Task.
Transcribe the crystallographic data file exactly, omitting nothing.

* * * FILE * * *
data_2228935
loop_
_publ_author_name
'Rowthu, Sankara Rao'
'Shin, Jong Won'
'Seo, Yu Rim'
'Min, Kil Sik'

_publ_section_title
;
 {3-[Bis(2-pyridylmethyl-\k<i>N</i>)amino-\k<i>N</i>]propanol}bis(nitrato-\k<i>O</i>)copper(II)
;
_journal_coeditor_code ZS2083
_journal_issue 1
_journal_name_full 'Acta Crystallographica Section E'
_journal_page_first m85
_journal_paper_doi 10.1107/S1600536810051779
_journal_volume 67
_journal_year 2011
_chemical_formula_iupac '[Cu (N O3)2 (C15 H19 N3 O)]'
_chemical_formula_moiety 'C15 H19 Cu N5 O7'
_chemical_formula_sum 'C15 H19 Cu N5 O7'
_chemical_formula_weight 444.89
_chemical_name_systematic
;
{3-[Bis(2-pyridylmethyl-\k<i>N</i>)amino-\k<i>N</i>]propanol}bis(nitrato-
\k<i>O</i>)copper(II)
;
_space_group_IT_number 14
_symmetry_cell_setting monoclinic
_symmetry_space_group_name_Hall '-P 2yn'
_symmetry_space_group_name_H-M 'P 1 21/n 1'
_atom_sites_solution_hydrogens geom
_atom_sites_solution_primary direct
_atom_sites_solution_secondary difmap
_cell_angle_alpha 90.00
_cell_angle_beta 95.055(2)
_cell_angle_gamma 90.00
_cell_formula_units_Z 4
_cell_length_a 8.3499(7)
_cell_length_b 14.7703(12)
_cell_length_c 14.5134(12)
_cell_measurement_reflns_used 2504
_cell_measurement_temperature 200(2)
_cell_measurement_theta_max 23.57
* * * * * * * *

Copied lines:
data_2228935
loop_
_publ_author_name
'Rowthu, Sankara Rao'
'Shin, Jong Won'
'Seo, Yu Rim'
'Min, Kil Sik'

_publ_section_title
;
 {3-[Bis(2-pyridylmethyl-\k<i>N</i>)amino-\k<i>N</i>]propanol}bis(nitrato-\k<i>O</i>)copper(II)
;
_journal_coeditor_code ZS2083
_journal_issue 1
_journal_name_full 'Acta Crystallographica Section E'
_journal_page_first m85
_journal_paper_doi 10.1107/S1600536810051779
_journal_volume 67
_journal_year 2011
_chemical_formula_iupac '[Cu (N O3)2 (C15 H19 N3 O)]'
_chemical_formula_moiety 'C15 H19 Cu N5 O7'
_chemical_formula_sum 'C15 H19 Cu N5 O7'
_chemical_formula_weight 444.89
_chemical_name_systematic
;
{3-[Bis(2-pyridylmethyl-\k<i>N</i>)amino-\k<i>N</i>]propanol}bis(nitrato-
\k<i>O</i>)copper(II)
;
_space_group_IT_number 14
_symmetry_cell_setting monoclinic
_symmetry_space_group_name_Hall '-P 2yn'
_symmetry_space_group_name_H-M 'P 1 21/n 1'
_atom_sites_solution_hydrogens geom
_atom_sites_solution_primary direct
_atom_sites_solution_secondary difmap
_cell_angle_alpha 90.00
_cell_angle_beta 95.055(2)
_cell_angle_gamma 90.00
_cell_formula_units_Z 4
_cell_length_a 8.3499(7)
_cell_length_b 14.7703(12)
_cell_length_c 14.5134(12)
_cell_measurement_reflns_used 2504
_cell_measurement_temperature 200(2)
_cell_measurement_theta_max 23.57